In fact, disenfranchisement ensured that mid-20th century Virginians inherited an oligarchy – a small number of people controlled the political structure.
A handful of well-heeled segregationists used disenfranchisement to spearhead Southern “massive resistance” to public school integration in 1956. Anxiety over integration gave rise to unprecedented white flight to suburbs – not just in Virginia, but throughout America.
During the 1950s and 1960s, the same officials used the power vested in the General Assembly to clear urban slums, build freeways – often through communities whose voters had been disenfranchised – and compress the descendants of former slaves into isolated public housing projects. While these urban policies shaped cities throughout the United States, Jim Crow laws and disenfranchisement expedited this process in Virginia (and throughout the South).
By 1970, Richmond’s poverty rate was 25 percent. African-Americans bore the brunt of that poverty.
The city’s public schools were nearly 80 percent African-American by 1980. In 1985, Richmond trailed only Detroit in murder rate per capita. Between 1970 and 1980 alone, approximately 40,000 whites – of roughly 140,000 in 1970 – fled to Richmond’s suburbs.
In other words, segregationists, along with federal officials, helped create the inner city and suburban growth at the same time.
Progress isn’t linear
Americans remember the story of the civil rights movement as a triumph of democracy. History speaks otherwise.
Many of Virginia’s cities were more segregated by race and class in 1980 than in 1960.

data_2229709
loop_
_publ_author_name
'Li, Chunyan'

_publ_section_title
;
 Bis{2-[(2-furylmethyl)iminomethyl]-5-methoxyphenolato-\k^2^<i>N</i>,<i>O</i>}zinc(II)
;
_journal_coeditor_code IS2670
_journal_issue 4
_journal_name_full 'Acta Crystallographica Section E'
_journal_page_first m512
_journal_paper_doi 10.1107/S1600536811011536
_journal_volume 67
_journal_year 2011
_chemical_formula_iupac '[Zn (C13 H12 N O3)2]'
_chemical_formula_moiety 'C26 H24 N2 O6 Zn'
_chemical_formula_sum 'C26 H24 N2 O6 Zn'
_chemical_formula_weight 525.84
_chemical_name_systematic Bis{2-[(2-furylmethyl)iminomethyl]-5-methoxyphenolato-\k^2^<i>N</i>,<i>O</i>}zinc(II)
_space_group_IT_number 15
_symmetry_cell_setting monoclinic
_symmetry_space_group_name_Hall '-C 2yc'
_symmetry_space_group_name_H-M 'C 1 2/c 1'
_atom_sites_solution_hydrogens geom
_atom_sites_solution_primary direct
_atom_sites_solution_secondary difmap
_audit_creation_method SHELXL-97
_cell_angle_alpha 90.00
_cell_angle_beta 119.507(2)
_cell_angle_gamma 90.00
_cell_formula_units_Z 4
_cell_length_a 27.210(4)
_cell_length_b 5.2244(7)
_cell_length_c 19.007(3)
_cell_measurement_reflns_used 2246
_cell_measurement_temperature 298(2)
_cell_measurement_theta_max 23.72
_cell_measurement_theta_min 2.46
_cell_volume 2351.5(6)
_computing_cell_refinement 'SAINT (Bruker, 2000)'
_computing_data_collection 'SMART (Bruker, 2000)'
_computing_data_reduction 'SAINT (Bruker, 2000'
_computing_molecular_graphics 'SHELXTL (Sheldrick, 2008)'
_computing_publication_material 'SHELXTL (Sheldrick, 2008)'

In time, segregation undermined the types of social trust – the notion that people can understand and count on one another – that experts argue is required for thriving communities.
It also explains how students from racially homogeneous communities populated Virginia’s predominantly white colleges during the 1980s.
These were the colleges where students such as Northam wore blackface. The Virginia Military Institute, Northam’s alma mater, did not integrate until 1968. That was only 13 years before Northam graduated from the institute in 1981.
These places were in short supply of racial diversity well into the late 20th century. They remind Americans that nowhere have white and black Americans been closer together, yet further apart, than beneath the Mason-Dixon line.
The new divide
More ominously, the politics of segregation outlived Jim Crow laws.
By the 1980s, white flight and congressional redistricting (namely, the compression of black voters into exclusively urban enclaves) hastened the rise of regional partisanship. And while this rise in partisanship characterized American politics broadly, it hit the South and Virginia hard – a region that Democrats dominated for nearly seven decades.
As African-Americans hitched their wagons to Democrats, many whites fled the Democratic Party. They left a party that was once home to generations of Southern racists who would never contemplate belonging to Abraham Lincoln’s GOP, and became Republicans.
Virginia’s policymakers drew district boundaries to protect these white areas from the voting power of urbanites, who were mostly black.
In time, residential segregation and redistricting gave rise to shockingly predictable electoral outcomes. Cities trended liberal, while rural and suburban areas mostly voted conservatively.
Between 1970 and 1988, only 13 African-Americans had served on Virginia’s General Assembly. Yet, African-Americans made up nearly 20 percent of Virginia’s population in the 1980s. The total number of African-Americans in the General Assembly did not exceed five until 1984.
To this day, a disproportionate number of the Commonwealth’s legislators are from rural and suburban enclaves.
Liberal in blackface
Governor Northam not only inherited this Virginia, he was a product of it.
The once “solid South” is up for grabs.
Political consultants have long recognized and exploited these changes. In fact, these trends changed the political composition of not just Virginia, but America.
Yet old habits die hard.
Is it any wonder, then, that a son of the segregated Virginia might wear blackface in one era – yet recognize the political expediency of racial reconciliation in another?